Every year, nearly 400,000 children worldwide develop hydrocephalus, in which excess fluid accumulates in the brain. Many of these children have shunts placed to allow this fluid to drain. Antibiotic-impregnated shunts are widely championed as the best choice, but a recent study calls their necessity into question.
The study, published in the Journal of Neurosurgery Pediatrics, is one of the first randomized prospective trials to directly compare antibiotic and non-antibiotic shunts in children. The researchers, led by Benjamin C. Warf, MD, a neurosurgeon at Boston Children’s Hospital, followed 248 children in Uganda. They found no statistically significant difference between the two groups in infection rates, deaths, reoperations or shunt malfunctions.
Antibiotic shunts: the benefits and drawbacks
Antibiotic-impregnated shunts feature tubing with antibiotics specially selected to target bacteria that thrive on the skin, since these strains are the most common causes of shunt infection. In lab studies, they have been shown to fend off bacterial colonization for up to eight weeks.
This sounds great in theory, and has made antibiotic shunts the standard of care in the U.S. But in actual practice, says Warf, they have never been demonstrated to reduce the incidence of infection.
Antibiotic shunts are nearly ten times as expensive as the non-antibiotic alternative, a concern since more than half of children with hydrocephalus live in middle- and low-income countries. Another concern is that the regular, potentially unnecessary use of antibiotic-impregnated shunts may contribute to antibiotic resistance.
What the numbers say
The team randomly assigned hydrocephalus patients at CURE Children’s Hospital of Uganda to receive either an antibiotic Bactiseal Universal Shunt or a non-antibiotic Chhabra Shunt. They then evaluated the patients after one month, three months, six months and then annually.
A smaller, retrospective cohort study of 160 patients at the same hospital, published in 2014, found that 5 percent of the antibiotic shunt group developed infections compared to 13.8 percent in the non-antibiotic group. This difference was not statistically significant, but did show a potential trend researchers wanted to investigate further.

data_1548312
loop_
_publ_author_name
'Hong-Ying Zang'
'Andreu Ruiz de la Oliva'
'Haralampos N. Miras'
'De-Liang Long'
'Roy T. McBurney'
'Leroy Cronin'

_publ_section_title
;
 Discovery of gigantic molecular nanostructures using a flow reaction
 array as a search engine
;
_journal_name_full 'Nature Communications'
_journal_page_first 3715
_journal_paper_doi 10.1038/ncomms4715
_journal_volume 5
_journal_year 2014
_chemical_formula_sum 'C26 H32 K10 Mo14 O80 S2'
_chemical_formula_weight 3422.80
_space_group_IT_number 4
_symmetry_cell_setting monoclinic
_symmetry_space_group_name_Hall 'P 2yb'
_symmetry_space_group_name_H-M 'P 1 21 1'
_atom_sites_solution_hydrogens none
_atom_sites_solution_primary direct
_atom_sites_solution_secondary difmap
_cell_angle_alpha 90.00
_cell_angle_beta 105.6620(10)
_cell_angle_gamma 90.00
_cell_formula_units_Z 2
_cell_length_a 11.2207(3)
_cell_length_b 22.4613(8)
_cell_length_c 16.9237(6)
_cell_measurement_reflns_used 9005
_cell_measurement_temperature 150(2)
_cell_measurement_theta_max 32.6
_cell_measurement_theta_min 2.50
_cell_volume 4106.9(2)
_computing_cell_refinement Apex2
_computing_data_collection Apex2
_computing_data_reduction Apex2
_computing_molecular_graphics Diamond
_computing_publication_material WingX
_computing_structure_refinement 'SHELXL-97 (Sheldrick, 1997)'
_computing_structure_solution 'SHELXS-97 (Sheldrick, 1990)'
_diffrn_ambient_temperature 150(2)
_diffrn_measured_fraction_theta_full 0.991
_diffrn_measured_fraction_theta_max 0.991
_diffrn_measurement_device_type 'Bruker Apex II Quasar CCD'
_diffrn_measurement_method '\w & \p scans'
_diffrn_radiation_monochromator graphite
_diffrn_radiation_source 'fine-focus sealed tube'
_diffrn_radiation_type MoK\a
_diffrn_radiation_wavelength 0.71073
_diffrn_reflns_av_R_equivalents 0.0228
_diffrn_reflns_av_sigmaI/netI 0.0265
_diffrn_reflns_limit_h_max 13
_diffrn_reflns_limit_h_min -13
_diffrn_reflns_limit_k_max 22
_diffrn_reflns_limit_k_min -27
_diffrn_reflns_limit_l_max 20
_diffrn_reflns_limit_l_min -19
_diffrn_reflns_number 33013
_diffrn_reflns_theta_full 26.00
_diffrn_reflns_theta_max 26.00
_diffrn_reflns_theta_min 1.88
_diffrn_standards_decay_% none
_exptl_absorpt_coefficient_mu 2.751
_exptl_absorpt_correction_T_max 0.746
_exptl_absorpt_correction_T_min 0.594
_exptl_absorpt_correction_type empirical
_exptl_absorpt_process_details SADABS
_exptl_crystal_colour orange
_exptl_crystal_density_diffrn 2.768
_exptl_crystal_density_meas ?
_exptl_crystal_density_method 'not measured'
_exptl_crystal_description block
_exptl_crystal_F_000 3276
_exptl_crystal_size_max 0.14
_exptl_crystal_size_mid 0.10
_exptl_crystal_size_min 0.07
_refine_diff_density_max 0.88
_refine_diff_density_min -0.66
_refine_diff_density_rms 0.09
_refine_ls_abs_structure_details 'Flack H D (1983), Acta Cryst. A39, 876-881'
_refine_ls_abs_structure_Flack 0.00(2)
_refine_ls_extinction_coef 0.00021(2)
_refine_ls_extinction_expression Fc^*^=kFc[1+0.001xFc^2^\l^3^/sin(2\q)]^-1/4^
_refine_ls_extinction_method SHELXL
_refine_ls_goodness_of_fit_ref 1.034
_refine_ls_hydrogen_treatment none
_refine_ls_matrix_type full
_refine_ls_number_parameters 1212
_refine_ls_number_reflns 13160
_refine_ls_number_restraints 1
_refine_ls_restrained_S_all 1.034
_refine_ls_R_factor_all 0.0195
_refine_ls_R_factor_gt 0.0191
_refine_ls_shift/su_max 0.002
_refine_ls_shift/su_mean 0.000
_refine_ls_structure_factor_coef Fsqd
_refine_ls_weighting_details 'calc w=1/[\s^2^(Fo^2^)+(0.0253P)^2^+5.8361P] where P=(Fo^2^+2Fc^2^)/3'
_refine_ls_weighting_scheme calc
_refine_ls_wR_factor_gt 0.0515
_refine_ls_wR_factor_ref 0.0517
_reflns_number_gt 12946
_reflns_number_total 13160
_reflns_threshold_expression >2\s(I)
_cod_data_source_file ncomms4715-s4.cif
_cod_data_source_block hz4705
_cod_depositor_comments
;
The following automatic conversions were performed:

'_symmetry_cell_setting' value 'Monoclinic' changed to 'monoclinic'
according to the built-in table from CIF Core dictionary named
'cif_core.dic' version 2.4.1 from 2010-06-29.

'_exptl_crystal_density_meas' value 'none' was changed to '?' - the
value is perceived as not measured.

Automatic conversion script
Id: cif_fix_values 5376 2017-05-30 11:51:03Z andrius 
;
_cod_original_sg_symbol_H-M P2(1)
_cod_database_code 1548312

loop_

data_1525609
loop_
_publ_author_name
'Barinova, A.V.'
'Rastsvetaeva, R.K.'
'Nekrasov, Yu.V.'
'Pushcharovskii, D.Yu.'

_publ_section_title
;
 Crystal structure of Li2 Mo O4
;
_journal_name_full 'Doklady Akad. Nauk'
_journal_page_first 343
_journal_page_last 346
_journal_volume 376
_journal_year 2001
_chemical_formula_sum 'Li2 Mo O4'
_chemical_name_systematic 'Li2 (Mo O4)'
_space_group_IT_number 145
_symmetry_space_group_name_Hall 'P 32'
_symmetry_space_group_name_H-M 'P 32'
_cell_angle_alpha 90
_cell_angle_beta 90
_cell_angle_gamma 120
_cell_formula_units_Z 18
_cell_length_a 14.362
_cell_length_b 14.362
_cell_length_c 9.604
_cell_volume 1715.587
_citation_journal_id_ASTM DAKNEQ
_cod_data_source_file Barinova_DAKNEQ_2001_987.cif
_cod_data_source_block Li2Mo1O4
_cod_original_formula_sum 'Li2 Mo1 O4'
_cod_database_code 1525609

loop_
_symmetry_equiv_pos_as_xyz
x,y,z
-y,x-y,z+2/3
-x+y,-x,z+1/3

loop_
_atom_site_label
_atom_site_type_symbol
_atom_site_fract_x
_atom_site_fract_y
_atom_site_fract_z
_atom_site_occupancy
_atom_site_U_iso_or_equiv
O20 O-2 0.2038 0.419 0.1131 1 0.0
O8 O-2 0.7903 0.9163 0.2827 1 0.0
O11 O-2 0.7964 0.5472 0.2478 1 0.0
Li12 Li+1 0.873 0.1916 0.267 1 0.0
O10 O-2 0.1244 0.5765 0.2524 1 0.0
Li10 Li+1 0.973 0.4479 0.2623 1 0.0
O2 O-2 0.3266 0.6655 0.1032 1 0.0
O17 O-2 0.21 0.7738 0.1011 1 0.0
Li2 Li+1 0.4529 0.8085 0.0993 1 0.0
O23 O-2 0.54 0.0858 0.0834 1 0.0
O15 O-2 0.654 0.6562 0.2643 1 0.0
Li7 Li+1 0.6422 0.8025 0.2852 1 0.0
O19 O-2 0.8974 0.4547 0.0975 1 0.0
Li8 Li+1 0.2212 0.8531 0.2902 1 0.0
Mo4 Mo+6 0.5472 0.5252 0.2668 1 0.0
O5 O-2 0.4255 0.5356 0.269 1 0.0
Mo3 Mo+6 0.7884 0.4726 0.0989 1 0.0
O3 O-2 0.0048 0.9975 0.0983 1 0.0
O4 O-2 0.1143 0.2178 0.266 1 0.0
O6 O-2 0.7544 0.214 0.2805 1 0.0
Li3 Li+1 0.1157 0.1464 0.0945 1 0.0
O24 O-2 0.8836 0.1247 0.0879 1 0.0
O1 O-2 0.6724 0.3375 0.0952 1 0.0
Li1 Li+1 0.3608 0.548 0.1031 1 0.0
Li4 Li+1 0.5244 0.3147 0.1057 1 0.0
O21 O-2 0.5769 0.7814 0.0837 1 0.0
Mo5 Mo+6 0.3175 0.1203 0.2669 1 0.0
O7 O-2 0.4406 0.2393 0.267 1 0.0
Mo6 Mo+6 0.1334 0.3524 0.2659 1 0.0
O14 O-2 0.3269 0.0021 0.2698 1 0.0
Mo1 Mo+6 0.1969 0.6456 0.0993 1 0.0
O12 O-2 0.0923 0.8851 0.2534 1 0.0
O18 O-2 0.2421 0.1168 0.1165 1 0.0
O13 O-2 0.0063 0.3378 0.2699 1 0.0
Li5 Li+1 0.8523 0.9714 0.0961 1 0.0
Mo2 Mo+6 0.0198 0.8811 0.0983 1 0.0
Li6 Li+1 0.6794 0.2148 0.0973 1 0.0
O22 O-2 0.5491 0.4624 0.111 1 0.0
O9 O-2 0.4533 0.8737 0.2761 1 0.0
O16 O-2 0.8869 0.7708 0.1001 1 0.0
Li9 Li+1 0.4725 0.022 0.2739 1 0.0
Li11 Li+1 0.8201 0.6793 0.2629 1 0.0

In the new study, that trend was diminished. The antibiotic group had an infection rate of 6.5 percent, versus 7.4 percent in the non-antibiotic group, a result far from statistical significance. Secondary indicators — death rate and reoperation — also showed no statistical difference between the two groups.
The team calculated that a sample of more than 5,000 patients would be needed to tease out whether the differences in infection rate represent random chance or a true difference in efficacy. In the meantime, decisive evidence in favor of antibiotic-impregnated shunts for pediatric patients has yet to be found.
The use of these more expensive shunt products lacks adequate scientific support.
“The study fails to support the marketing of these much more expensive shunts to low-income countries where resources are scarce, although it is possible that efficacy could vary regionally with differences in the bacteria causing shunt infections,” says Warf. “Clearly, though, for this population of infants in East Africa, the added cost cannot be justified. Furthermore, the use of these more expensive shunt products here in the U.S. lacks adequate scientific support, and the Ugandan study casts further doubt on the practice.”
Edith Mbabazi-Kabachelor, MD, of CURE Children’s Hospital, Mbale, Uganda, was first author on the paper. The Harvard Medical School Program in Global Surgery and Social Change also participated in the study. The work was funded by the John D. and Katherine T. MacArthur Foundation, the Doris Duke Charitable Foundation, the Harvard Program in Global Surgery and Social Change and Harvard Catalyst.
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